There is a lobby building up to get the ban on participatory notes (PNotes) revoked. The reason given is that these funds are shying away from India and that Singapore is the major gainer. One hopes that the Securities and Exchange Board of India (Sebi) does not fall to this pressure. Apart from the fact that Sebi can hardly be seen toppling a decision taken by the outgoing chief, the reasons for which the ban was imposed still exist.
Participatory Notes are instruments held by entities who do not participate directly in the stock market. Foreign institutional inves-tors (FIIs) registered with Sebi buy the shares on their behalf and issue the PNotes.
Most of the PN holders are hedge funds and there is a widespread suspicion that the PNote syndrome is a case of round tripping (Indian money coming back into the country via PNotes).
Dangerous for stability
The ban on PNotes served a dual purpose of curbing inflow of foreign funds which has been a growing problem for the Reserve Bank of India and added to inflationary woes and the second was it helped the national security situation as the growing use of PNotes — nearly 30 per cent of the market transactions — posed a danger. One did not know the face behind the money.
Sebi has given these funds the option to register and if they find that the registering process is difficult and cumbersome they could discuss the same with Sebi.
The hedge funds who are short term investors play in the derivatives segment and they are double leveraged. First, they have borrowed money and then they can play ten times that money in the derivatives segment. This is very dangerous for stability say analysts.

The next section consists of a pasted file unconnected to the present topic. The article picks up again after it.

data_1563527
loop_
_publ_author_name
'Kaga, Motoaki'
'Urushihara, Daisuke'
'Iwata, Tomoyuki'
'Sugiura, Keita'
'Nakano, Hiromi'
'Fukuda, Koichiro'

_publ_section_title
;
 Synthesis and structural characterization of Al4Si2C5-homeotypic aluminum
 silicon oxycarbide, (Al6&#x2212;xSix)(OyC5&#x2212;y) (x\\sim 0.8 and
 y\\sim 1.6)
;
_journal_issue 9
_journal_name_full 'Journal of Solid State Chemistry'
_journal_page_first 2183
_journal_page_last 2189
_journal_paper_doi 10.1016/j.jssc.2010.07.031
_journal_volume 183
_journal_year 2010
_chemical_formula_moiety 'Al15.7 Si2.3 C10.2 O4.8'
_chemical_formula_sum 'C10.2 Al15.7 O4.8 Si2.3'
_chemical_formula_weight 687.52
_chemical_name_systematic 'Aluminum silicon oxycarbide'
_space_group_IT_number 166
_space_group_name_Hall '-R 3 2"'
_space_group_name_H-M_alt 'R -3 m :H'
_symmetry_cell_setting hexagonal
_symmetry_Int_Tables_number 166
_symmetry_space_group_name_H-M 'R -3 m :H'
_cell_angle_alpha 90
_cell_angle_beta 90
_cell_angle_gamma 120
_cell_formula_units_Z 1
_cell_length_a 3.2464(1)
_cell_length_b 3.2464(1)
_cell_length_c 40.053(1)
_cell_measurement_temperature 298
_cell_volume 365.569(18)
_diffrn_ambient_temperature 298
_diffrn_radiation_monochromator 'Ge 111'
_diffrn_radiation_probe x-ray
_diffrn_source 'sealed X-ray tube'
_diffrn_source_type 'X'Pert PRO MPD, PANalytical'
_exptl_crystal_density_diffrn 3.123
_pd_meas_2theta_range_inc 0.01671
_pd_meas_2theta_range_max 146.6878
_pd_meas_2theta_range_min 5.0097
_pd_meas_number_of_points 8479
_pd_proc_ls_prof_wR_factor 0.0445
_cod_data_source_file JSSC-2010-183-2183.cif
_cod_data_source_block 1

Coupling in distress
There is a saying that when you cry, you cry alone while success has many friends. But in the financial world, the sub-prime crisis in the US has the emerging markets also dragged in the vortex of uncertainty.
Mr Amitabh Chakraborty, president, equity, at Religare has this very interesting bit of information.
He says in the downfall of the US mortgage crisis everything is coupled, and this has been the story since 2000-01.
When the S&P index fell 48 per cent the emerging markets index fell by 51 per cent and the crisis lasted over 14 months.
In the present crisis the S&P has fallen by 15 per cent and the emerging markets index has fallen by 16 per cent.
Here is good news for investors whose fixed deposits are stuck in companies. Investor Helpline has taken up expeditious repayment to depositors of overdue refunds specially to those in dire circumstances. These relate to cases in the event of medical emergencies or repayment to senior citizen. Helpline has requested the concerned companies to make payment in such cases on humanitarian grounds.
The total amount requested for payment is Rs 12.57 lakhs. The companies are Morepen Labs, Lloyds Fin-ance, Escorts Finance and DCM Financial Services.
Morepen hardship committee
The Company Law Board had ordered Morepen Labs to constitute a Hardship Committee which would go into such cases and recommend immediate payment.
Similarly, Lloyds Finance and Escorts Finance Ltd have also set up such committees. Investors can email their details for their refunds by logging on at www.investorhelpline.in.